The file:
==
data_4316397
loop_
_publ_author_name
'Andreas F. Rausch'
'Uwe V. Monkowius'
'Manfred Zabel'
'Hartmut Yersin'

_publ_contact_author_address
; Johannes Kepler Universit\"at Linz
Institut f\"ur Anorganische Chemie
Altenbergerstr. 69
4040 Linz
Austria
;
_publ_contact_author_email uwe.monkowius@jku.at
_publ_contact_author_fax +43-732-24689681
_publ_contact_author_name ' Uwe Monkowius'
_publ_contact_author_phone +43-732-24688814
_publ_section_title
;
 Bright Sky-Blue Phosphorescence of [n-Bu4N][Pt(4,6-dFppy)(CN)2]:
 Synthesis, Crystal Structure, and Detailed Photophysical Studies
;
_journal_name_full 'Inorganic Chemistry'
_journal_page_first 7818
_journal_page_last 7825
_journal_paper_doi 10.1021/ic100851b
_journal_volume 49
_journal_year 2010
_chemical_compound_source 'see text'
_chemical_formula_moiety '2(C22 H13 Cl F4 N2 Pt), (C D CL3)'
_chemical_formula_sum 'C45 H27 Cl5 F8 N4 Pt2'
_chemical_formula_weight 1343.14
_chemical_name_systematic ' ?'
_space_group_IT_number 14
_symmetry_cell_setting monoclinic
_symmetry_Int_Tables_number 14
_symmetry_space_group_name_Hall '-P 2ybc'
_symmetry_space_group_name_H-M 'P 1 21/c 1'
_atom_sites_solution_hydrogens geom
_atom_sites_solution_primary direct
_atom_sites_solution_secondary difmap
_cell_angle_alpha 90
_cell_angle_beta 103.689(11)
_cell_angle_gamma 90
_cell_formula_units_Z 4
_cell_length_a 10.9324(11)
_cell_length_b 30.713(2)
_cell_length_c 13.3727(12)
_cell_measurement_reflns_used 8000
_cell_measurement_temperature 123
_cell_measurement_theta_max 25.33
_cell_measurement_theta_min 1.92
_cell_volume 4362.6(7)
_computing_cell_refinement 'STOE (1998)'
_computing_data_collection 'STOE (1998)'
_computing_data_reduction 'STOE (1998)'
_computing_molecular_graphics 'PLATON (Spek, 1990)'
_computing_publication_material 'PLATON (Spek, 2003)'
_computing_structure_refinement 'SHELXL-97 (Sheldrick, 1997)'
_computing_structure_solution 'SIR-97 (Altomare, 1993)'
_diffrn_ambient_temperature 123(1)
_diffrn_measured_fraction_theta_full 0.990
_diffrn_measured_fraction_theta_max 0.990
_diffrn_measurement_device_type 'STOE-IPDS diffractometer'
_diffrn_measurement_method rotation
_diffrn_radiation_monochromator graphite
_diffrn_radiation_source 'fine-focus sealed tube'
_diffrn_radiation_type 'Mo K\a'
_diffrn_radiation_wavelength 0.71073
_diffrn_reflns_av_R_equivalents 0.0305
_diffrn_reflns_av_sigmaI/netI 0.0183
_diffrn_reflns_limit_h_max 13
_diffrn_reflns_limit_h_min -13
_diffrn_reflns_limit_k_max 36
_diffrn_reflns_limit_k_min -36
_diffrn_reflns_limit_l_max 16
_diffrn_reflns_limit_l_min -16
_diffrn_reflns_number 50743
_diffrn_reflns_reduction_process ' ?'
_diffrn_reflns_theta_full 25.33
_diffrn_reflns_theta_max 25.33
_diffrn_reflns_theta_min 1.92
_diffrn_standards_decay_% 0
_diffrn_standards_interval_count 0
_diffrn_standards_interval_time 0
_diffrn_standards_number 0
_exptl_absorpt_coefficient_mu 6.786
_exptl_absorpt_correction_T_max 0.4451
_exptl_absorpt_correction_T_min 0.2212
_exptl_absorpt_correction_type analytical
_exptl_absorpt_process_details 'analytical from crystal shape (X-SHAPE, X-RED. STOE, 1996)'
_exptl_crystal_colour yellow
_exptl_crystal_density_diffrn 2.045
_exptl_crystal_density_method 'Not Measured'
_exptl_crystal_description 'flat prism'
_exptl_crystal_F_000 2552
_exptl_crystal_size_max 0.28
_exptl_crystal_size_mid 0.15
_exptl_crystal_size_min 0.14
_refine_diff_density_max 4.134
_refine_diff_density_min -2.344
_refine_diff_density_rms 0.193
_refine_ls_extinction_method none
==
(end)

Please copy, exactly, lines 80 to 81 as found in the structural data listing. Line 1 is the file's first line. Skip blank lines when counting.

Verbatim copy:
_diffrn_reflns_reduction_process ' ?'
_diffrn_reflns_theta_full 25.33